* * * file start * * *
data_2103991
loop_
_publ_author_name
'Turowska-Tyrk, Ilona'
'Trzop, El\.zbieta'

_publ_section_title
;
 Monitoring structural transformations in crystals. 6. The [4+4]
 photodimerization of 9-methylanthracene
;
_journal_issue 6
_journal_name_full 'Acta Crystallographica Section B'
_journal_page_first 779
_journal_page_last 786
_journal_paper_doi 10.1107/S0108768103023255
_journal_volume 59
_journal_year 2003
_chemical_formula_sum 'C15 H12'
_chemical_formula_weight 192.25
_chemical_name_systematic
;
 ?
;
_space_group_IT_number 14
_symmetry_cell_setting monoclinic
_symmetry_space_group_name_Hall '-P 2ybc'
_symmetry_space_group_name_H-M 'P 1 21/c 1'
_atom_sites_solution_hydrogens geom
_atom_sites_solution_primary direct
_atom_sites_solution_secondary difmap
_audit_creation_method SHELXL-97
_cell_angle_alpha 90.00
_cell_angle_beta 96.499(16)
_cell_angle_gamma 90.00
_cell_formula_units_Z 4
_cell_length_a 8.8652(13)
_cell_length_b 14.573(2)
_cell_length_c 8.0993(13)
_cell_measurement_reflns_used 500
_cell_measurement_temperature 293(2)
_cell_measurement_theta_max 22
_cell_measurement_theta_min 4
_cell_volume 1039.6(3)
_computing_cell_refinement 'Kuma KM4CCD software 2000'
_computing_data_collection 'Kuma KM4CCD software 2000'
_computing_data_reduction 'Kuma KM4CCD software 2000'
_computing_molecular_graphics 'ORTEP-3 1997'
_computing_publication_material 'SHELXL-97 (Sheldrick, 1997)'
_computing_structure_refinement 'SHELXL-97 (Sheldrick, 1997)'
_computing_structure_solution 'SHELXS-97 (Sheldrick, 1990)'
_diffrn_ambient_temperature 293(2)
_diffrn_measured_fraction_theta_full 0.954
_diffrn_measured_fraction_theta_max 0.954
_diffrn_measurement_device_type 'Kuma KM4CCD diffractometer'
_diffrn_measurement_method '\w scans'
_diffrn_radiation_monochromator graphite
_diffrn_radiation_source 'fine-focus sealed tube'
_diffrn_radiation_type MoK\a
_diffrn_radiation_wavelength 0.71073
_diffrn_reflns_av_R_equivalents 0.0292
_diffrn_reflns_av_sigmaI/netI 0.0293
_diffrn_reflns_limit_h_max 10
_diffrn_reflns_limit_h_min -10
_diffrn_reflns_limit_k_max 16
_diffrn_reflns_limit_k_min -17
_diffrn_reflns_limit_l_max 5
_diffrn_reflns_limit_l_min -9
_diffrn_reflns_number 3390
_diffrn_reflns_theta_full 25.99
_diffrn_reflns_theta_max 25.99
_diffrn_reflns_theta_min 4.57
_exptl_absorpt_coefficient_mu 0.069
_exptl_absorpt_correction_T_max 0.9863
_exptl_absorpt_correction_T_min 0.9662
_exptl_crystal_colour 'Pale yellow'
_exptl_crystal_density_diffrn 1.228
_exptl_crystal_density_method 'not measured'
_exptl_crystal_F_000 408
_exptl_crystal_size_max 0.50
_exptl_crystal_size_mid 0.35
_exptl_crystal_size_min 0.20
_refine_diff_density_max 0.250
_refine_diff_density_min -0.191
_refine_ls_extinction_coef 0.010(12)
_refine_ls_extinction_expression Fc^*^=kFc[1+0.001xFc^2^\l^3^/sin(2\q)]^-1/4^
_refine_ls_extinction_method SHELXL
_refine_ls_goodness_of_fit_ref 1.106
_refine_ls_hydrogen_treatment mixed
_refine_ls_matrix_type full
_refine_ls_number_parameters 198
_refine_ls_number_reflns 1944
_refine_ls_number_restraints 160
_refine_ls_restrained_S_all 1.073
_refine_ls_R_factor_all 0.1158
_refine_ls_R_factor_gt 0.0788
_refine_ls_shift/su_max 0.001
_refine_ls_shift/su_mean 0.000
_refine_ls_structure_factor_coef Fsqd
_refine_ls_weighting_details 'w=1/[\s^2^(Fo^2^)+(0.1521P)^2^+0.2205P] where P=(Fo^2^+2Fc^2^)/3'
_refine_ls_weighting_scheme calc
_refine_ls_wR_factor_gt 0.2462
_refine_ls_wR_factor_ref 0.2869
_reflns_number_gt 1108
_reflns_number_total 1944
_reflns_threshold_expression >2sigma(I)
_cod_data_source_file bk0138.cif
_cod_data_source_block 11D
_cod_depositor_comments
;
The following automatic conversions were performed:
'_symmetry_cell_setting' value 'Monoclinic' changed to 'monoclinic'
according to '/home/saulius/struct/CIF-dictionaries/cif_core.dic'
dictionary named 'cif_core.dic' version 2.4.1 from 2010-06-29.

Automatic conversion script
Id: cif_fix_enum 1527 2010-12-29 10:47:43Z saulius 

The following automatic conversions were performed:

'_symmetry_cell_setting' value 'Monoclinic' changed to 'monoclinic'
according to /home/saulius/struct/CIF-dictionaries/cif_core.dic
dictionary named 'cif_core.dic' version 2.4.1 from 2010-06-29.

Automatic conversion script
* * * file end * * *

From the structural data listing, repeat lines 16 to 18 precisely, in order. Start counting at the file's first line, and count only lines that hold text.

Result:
_journal_volume 59
_journal_year 2003
_chemical_formula_sum 'C15 H12'